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  1. #11
    Elite Member Redneck in training's Avatar
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    South Central Iowa
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    TYM 330 HST with FEL

    Default Re: 25 kW Solar power project in Iowa.

    Quote Originally Posted by Qapla View Post
    Went to the site ... loaded my zip ... sent to calculator ... got the results ...

    What do the results mean?? Is this based on one collector? What size?
    Attached is estimate for 15kW system for your location. It will cost about $2.20/W DIY or about $3.90 turn key.
    Attached Files Attached Files
    Ladia

  2. #12
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    Default Re: 25 kW Solar power project in Iowa.

    A system of this size is not a good DIY first time project. I do not know your background or experience but from the questions you are asking I would assume that this is a first attempt at a PV installation. I would strongly suggest you retain an engineer with experience in this area. I am a retired EE and have designed systems in many locations and
    environments and the learning curve is pretty steep for a project of this size.

    There are companies doing installs on private land who pay a pretty nice fee to the landowner. I am not trying to throw a wet blanket on your idea. I am just being realistic.

  3. #13
    Elite Member Redneck in training's Avatar
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    Default Re: 25 kW Solar power project in Iowa.

    Quote Originally Posted by tnmike View Post
    A system of this size is not a good DIY first time project. I do not know your background or experience but from the questions you are asking I would assume that this is a first attempt at a PV installation. I would strongly suggest you retain an engineer with experience in this area. I am a retired EE and have designed systems in many locations and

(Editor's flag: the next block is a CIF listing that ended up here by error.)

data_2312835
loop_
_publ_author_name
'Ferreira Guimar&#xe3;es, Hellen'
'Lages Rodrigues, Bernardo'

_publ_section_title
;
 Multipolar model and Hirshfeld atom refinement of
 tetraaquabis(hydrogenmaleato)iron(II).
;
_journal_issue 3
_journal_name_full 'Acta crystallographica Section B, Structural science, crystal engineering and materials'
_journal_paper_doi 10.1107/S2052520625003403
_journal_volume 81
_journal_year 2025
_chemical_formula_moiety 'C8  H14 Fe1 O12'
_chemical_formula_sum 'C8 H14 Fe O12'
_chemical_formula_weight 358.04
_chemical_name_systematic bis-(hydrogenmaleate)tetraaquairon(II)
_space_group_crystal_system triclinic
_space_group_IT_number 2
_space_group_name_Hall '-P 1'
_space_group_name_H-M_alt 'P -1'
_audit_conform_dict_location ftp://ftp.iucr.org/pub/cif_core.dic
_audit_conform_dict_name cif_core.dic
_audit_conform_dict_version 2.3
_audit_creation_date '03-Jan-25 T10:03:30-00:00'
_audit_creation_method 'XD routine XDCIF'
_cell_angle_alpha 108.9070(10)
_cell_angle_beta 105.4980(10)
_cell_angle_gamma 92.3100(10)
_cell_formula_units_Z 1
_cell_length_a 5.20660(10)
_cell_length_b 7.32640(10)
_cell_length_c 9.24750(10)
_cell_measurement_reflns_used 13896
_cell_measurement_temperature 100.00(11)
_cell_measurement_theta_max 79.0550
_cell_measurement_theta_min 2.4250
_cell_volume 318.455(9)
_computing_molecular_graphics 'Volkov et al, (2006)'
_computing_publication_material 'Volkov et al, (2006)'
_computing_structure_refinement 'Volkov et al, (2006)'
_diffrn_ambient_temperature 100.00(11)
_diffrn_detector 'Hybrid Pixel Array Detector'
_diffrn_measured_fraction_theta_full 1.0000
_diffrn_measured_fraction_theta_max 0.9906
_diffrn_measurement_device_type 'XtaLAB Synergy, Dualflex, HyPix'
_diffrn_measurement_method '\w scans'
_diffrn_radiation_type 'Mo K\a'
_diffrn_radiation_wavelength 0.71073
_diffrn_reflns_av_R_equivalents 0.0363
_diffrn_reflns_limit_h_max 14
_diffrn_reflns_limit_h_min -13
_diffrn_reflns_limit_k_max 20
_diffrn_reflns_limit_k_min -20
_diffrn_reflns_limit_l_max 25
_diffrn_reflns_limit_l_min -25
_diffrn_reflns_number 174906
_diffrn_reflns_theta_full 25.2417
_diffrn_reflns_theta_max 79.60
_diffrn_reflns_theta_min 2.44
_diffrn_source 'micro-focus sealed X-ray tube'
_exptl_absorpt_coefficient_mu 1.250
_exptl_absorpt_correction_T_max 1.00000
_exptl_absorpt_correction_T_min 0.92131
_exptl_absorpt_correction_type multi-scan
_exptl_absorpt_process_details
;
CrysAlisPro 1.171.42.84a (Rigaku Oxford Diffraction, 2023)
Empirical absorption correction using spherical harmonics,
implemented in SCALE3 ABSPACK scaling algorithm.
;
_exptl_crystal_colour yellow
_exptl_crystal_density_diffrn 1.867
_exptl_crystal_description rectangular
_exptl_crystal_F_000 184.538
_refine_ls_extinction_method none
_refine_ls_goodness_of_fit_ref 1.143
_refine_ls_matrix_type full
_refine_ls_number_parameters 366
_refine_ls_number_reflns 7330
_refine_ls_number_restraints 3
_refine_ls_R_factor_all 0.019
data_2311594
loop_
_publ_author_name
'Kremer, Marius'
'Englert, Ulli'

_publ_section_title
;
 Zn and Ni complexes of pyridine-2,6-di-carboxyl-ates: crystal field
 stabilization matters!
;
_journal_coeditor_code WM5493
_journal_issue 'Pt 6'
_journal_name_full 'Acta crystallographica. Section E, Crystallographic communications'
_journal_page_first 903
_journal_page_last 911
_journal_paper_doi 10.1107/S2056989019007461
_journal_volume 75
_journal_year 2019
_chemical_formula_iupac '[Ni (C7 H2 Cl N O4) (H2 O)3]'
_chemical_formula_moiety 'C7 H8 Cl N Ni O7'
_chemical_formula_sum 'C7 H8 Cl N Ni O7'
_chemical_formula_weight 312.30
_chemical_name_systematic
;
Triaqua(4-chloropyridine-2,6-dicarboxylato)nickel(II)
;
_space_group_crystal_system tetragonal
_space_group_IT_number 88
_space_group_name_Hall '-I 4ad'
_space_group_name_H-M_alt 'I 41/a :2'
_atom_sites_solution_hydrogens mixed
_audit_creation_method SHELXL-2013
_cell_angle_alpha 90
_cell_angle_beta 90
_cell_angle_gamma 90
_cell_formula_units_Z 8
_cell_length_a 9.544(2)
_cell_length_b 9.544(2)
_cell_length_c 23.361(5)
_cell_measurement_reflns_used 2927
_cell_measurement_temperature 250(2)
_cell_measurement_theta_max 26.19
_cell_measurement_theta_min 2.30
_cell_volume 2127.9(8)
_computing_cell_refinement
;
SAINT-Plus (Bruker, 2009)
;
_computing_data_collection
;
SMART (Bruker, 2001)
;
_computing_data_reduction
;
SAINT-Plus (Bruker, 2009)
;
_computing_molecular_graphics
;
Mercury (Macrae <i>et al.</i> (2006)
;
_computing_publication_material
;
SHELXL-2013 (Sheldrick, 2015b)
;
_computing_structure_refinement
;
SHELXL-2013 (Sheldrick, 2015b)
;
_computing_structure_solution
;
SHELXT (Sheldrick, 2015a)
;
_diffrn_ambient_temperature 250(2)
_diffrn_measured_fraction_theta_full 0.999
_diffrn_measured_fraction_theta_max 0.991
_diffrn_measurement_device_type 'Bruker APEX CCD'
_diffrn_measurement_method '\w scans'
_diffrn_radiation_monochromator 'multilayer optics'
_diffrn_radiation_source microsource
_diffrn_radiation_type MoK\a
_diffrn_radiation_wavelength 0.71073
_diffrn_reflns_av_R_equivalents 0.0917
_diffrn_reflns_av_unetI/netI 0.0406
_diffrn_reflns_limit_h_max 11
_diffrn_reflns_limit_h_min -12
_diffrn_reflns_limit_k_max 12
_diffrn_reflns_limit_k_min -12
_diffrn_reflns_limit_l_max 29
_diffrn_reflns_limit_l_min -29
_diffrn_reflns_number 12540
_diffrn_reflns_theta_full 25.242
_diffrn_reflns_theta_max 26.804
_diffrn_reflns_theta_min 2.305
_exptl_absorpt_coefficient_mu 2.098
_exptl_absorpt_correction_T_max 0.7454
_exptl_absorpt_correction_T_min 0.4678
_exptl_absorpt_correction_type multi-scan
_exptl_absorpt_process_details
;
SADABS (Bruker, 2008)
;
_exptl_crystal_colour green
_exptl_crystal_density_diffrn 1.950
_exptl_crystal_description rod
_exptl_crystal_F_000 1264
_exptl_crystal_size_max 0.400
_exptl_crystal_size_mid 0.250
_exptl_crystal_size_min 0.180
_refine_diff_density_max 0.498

environments and the learning curve is pretty steep for a project of this size.

    There are companies doing installs on private land who pay a pretty nice fee to the landowner. I am not trying to throw a wet blanket on your idea. I am just being realistic.
    I am a risk taker. I will spent money on installers when I get stuck.
    Ladia

  4. #14
    Elite Member MotorSeven's Avatar
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    NE TENN (Hancock Co)
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    Kioti DK40SE Hydro

    Default Re: 25 kW Solar power project in Iowa.

    Red, why do you need such a large system? I'm with ya on solar and I think that will be my next big project(after the barn, a swimming hole cabin, a loop trail on the property, and and). Anyway, for a single family home and grid tied you should not need much more than 8-10KW(I was thinking 8KW for me). 25KW is a beast and that runs the cost way up.

    I can't wait for you to document this build!
    2008 KIOTI DK40Se Hydro
    1978 Sling Blade/wood handle

  5. #15
    Elite Member Redneck in training's Avatar
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    TYM 330 HST with FEL

    Default Re: 25 kW Solar power project in Iowa.

    Quote Originally Posted by MotorSeven View Post
    Red, why do you need such a large system? I'm with ya on solar and I think that will be my next big project(after the barn, a swimming hole cabin, a loop trail on the property, and and). Anyway, for a single family home and grid tied you should not need much more than 8-10KW(I was thinking 8KW for me). 25KW is a beast and that runs the cost way up.

    I can't wait for you to document this build!
    We have 100% electric house. Heating is the single largest power user. We burn 39000 kWh/year. I added a shop last fall that also has to be tempered to at least above freezing because there is toilet and shower. So our house is a power hog. When I am going to build the racking I will build it to accommodate at least 20 or 30 panels more. I will add them later when I retire and will want to keep the shop at higher temperature and possibly also AC in the summer.
    Now it all hinges on an ability to obtain a loan.
    Ladia

  6. #16
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    Ontario
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    CT235

    Default Re: 25 kW Solar power project in Iowa.

    We had to take a line of credit on the house to finance ours. Even with a conditional 20 year contract from the hydro company, the bank would not give us a loan for the equipment.
    Tim.

  7. #17
    Elite Member Redneck in training's Avatar
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    Default Re: 25 kW Solar power project in Iowa.